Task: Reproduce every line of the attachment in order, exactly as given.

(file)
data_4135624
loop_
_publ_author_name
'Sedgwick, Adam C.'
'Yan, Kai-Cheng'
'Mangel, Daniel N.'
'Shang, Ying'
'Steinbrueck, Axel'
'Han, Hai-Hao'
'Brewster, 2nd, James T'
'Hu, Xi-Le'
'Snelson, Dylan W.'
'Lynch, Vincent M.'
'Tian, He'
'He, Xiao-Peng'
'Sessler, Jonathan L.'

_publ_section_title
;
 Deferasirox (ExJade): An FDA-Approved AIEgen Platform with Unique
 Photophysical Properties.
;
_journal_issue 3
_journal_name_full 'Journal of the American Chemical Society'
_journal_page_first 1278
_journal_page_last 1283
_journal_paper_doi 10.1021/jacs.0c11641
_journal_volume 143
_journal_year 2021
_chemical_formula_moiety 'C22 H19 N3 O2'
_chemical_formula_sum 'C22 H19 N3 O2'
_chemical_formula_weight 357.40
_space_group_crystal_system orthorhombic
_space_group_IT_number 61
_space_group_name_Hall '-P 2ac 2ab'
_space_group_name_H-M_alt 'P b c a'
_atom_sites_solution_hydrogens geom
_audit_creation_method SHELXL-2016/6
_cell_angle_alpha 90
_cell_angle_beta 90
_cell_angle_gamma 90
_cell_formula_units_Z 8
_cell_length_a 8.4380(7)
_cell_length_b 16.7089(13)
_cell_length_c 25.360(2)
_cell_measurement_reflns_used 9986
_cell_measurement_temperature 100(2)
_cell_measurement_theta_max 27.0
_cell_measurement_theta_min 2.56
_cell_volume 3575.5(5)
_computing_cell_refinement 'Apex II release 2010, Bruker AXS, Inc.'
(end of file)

data_4135624
loop_
_publ_author_name
'Sedgwick, Adam C.'
'Yan, Kai-Cheng'
'Mangel, Daniel N.'
'Shang, Ying'
'Steinbrueck, Axel'
'Han, Hai-Hao'
'Brewster, 2nd, James T'
'Hu, Xi-Le'
'Snelson, Dylan W.'
'Lynch, Vincent M.'
'Tian, He'
'He, Xiao-Peng'
'Sessler, Jonathan L.'

_publ_section_title
;
 Deferasirox (ExJade): An FDA-Approved AIEgen Platform with Unique
 Photophysical Properties.
;
_journal_issue 3
_journal_name_full 'Journal of the American Chemical Society'
_journal_page_first 1278
_journal_page_last 1283
_journal_paper_doi 10.1021/jacs.0c11641
_journal_volume 143
_journal_year 2021
_chemical_formula_moiety 'C22 H19 N3 O2'
_chemical_formula_sum 'C22 H19 N3 O2'
_chemical_formula_weight 357.40
_space_group_crystal_system orthorhombic
_space_group_IT_number 61
_space_group_name_Hall '-P 2ac 2ab'
_space_group_name_H-M_alt 'P b c a'
_atom_sites_solution_hydrogens geom
_audit_creation_method SHELXL-2016/6
_cell_angle_alpha 90
_cell_angle_beta 90
_cell_angle_gamma 90
_cell_formula_units_Z 8
_cell_length_a 8.4380(7)
_cell_length_b 16.7089(13)
_cell_length_c 25.360(2)
_cell_measurement_reflns_used 9986
_cell_measurement_temperature 100(2)
_cell_measurement_theta_max 27.0
_cell_measurement_theta_min 2.56
_cell_volume 3575.5(5)
_computing_cell_refinement 'Apex II release 2010, Bruker AXS, Inc.'